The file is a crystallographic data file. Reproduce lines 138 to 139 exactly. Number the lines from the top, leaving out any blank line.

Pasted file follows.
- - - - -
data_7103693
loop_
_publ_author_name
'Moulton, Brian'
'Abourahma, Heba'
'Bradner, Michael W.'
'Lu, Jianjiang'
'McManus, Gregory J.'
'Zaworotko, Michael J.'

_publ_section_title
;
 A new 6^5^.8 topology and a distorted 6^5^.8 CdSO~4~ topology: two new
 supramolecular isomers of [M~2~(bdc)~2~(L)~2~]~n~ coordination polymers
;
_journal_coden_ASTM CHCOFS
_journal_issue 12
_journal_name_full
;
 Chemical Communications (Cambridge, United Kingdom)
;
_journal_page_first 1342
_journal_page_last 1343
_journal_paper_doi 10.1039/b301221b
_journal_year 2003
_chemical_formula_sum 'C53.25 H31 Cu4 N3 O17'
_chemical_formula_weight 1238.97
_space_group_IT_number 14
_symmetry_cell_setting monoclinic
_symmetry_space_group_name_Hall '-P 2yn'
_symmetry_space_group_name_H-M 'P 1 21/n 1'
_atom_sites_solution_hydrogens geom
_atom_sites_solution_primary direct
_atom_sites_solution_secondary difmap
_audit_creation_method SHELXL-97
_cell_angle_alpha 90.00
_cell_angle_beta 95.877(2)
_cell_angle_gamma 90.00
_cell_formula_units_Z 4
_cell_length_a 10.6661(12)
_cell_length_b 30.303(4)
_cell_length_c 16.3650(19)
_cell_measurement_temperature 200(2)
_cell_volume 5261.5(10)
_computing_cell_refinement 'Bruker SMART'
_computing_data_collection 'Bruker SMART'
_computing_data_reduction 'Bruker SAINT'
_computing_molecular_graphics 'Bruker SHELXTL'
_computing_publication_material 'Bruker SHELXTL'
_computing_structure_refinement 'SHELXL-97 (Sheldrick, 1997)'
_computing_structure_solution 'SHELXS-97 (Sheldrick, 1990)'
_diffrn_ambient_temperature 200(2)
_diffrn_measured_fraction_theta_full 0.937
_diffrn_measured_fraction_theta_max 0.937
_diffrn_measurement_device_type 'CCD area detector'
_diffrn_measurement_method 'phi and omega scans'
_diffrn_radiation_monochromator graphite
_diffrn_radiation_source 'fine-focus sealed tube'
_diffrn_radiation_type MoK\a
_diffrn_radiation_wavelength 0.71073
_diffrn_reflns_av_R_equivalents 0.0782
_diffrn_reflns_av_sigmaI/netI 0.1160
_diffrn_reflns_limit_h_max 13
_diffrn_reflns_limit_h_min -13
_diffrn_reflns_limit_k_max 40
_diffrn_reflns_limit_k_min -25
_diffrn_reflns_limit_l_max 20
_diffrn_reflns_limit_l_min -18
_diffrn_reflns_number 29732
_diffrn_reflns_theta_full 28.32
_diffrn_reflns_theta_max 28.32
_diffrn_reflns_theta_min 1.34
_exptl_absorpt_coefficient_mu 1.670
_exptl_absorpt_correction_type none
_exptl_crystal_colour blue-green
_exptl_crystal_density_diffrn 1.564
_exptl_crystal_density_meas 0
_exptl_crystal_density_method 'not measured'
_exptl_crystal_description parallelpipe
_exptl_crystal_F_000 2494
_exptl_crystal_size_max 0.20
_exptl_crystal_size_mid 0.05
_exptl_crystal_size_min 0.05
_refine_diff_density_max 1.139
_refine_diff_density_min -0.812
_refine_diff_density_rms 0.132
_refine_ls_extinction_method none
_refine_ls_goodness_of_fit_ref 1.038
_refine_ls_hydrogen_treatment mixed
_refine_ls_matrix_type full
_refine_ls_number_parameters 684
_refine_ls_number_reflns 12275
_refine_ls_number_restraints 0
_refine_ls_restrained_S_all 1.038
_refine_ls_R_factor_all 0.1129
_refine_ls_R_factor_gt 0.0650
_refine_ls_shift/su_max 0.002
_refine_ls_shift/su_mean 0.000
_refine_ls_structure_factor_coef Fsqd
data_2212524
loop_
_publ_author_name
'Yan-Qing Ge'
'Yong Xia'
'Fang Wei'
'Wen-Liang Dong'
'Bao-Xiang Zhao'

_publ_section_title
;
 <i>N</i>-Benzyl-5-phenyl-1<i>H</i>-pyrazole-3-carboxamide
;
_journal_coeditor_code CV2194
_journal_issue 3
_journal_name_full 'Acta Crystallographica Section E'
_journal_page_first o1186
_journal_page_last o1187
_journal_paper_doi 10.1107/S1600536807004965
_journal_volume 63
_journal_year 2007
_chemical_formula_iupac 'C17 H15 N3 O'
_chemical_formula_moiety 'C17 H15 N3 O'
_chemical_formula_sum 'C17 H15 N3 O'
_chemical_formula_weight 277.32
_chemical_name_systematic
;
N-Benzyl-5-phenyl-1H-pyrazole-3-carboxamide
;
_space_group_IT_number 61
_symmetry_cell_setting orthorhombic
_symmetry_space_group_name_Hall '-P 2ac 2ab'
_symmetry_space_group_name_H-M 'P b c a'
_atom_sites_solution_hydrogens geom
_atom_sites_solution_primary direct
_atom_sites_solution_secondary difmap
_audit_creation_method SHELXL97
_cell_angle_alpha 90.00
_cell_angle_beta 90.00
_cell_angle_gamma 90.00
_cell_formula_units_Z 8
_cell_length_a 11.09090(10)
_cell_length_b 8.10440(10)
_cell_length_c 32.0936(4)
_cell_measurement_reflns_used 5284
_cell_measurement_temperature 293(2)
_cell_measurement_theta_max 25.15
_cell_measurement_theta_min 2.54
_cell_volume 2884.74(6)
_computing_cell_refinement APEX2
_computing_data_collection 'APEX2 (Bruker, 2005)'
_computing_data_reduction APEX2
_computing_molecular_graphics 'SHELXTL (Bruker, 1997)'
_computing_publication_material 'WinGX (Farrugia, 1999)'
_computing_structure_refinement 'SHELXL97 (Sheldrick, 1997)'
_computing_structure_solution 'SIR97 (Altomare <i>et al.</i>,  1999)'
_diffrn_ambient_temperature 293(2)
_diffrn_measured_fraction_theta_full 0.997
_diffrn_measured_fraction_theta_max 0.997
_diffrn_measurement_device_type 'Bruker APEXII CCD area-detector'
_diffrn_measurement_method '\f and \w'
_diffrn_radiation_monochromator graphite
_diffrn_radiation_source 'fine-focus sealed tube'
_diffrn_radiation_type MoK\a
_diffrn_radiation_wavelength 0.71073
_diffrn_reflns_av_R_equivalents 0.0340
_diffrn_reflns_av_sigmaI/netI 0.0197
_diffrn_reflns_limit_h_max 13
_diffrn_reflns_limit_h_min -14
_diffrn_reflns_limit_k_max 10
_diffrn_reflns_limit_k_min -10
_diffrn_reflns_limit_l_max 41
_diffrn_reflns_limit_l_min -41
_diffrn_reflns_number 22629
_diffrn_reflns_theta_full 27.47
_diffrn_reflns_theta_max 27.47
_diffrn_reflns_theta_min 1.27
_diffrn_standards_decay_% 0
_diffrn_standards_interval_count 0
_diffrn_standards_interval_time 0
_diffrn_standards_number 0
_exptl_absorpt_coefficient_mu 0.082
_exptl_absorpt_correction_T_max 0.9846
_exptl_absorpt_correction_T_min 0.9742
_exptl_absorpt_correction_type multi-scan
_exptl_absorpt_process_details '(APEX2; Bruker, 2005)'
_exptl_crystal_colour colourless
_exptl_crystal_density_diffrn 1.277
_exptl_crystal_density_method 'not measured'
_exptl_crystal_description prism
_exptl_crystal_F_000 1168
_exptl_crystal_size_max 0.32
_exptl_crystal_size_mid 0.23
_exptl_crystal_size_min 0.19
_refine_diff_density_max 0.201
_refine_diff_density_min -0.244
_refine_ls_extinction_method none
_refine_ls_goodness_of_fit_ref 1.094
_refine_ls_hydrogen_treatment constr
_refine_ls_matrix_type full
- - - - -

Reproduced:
_cell_formula_units_Z 8
_cell_length_a 11.09090(10)